Most of the time, when we think of treats for pets, we think of dogs. There are many treats on the market for cats as well. My cats love their treats every night after dinner. Make sure that you carefully choose the right treat for your cat. Treats should never amount to more than 10% of the cats diet.  Cat treats can also be very fatty and you want to make sure that his treats don’t spoil his appetite. Always check the ingredients on the label. Look for treats that are lower in calories. Another thing that you may want to check is the veterinarian-approved AAFCO certification.

The Association of American Feed Control Officials publishes a set of guidelines for cat food and treats, and if the ingredient definitions meet the regulations, you will see, “Formulated to meet the AAFCO Cat Food Nutrient Profile for Kittens/Adults/Senior)” printed on the label of the treats. Watch out for companies that do not provide this information.  Always look for a treat that is nutritionally balanced yet also has flavor that will appeal to your cats. Treats usually come in beef, chicken or fish flavors. Choose a treat that you cat will like best. My cats like them all.

Don’t ever feed your cat things like cookies or popcorn. Stick will nutritionally balanced store bought cat treats.

Some causes for weight loss in cats

Saturday, February 5, 2011
posted by Jim Murphy

calico-catIf your cat is overweight and you put him on a diet or switch to food for indoor cats only, you will notice some weight loss which is perfectly normal. The weight loss will not be too dramatic and take place over a period of time. If you notice that your cat is losing weight and you didn’t change his diet at all, here are some things to consider.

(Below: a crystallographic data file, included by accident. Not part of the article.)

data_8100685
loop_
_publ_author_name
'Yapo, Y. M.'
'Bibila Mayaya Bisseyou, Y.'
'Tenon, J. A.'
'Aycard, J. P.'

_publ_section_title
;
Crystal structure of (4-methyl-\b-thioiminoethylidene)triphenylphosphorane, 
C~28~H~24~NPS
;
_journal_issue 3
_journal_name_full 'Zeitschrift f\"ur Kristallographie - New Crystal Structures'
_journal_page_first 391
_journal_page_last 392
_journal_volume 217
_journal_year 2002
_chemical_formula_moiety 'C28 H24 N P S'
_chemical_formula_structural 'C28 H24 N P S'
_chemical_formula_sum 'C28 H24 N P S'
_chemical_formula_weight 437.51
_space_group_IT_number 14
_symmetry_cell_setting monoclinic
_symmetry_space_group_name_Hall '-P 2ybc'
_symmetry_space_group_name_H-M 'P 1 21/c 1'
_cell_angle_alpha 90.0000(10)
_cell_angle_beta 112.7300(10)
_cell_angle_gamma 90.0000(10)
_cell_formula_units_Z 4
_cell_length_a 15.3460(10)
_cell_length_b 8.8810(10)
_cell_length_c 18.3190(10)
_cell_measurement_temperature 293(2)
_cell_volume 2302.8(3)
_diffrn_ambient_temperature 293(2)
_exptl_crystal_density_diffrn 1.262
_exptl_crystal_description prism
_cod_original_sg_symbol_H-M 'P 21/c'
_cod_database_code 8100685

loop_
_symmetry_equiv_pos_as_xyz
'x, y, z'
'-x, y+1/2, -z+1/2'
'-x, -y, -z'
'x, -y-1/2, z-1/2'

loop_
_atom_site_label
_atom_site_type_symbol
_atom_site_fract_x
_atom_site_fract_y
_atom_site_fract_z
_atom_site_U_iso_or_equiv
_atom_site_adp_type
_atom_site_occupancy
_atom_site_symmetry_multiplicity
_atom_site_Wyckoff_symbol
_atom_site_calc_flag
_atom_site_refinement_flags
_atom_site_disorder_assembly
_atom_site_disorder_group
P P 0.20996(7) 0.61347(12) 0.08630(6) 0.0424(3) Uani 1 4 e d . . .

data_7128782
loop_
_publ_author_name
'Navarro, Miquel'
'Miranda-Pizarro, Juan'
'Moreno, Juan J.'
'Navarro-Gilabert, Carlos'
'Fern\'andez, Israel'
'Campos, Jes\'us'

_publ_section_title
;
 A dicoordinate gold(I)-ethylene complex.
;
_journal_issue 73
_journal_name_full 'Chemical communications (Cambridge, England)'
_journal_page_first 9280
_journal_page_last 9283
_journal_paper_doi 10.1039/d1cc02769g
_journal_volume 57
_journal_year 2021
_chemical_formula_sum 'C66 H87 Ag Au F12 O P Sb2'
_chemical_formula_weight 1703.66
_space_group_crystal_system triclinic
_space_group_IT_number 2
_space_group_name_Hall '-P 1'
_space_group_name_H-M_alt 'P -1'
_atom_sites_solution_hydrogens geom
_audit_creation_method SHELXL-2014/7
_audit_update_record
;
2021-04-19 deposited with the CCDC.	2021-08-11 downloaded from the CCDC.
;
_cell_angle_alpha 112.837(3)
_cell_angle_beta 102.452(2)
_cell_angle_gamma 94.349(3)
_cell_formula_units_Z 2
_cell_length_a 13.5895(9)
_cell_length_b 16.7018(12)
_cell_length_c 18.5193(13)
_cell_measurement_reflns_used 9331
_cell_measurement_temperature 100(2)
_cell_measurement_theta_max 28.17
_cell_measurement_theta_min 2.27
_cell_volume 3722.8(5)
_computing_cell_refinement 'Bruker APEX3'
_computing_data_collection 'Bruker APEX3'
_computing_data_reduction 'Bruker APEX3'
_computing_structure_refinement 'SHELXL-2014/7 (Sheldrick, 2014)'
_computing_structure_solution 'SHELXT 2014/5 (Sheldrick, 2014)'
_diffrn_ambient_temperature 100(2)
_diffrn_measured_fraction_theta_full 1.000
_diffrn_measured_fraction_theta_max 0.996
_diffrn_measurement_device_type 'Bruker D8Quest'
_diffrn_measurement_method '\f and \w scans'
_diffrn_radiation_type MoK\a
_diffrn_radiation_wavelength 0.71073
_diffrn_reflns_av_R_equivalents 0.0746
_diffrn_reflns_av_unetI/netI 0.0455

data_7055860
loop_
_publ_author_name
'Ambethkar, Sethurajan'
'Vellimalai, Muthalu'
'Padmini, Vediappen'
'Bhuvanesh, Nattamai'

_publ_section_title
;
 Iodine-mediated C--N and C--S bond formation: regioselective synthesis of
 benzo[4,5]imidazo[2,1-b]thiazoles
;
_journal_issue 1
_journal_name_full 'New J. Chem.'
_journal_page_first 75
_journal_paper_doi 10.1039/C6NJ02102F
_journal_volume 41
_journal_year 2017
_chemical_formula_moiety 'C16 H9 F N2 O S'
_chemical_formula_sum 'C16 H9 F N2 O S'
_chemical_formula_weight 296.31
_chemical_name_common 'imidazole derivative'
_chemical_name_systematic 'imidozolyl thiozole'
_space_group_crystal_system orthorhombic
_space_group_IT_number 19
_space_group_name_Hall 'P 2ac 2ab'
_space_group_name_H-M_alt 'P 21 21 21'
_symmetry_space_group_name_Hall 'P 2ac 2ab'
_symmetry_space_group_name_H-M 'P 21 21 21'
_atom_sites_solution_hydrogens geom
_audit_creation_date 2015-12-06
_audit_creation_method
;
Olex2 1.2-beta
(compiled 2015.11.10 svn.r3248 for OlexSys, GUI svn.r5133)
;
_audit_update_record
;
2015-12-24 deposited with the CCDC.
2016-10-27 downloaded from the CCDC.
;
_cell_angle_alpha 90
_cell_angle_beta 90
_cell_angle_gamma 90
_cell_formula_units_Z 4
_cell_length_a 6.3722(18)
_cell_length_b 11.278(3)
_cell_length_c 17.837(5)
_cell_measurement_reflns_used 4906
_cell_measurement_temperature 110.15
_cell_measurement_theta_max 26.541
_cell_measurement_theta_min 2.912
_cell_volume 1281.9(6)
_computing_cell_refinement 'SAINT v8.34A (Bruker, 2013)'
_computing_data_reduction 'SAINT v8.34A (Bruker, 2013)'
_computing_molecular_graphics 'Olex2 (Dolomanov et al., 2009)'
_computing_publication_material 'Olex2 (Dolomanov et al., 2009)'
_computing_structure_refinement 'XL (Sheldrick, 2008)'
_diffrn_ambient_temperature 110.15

• Feline Leukemia Virus Disease Complex

This is a fatal disease that is transmitted through saliva and other secretions. Some other   symptoms to look for is fever, depression, enlarged lymph nodes and diarrhea.

  • Inflammatory Bowel Disease (IBC)

This causes chronic vomiting and diarrhea which will lead to the weight loss. This disease can be treated after the cause of the irritation has been determined. A change in diet will be required in addition to some pet medication.

  • Liver Disease

The liver keeps the blood free from toxins and helps with digestion. Besides the weight loss, the cat will vomit and have diarrhea. The cat will also have yellow eyes and mucus membranes. He may even have seizures and bad breath.

  • Diabetes

This is an endocrine disorder that is caused by an insulin deficiency in the body. Diabetes causes weight loss and excessive thirst.

  • Kidney Disease

Kidney disease can be fatal to cats. It means that the cat has lost more than 70% of it’s kidney function. It can be caused by infections, kidney tumors or cysts.  Your vet will prescribe a wet diet and phosphorous binders will help to keep this condition under control

  • Stress

If a cat is under stress, this will cause weight loss. You must determine the cause of the stress and correct it.

Do Doberman Pinsher’s turn on their owners?

Friday, February 4, 2011
posted by Jim Murphy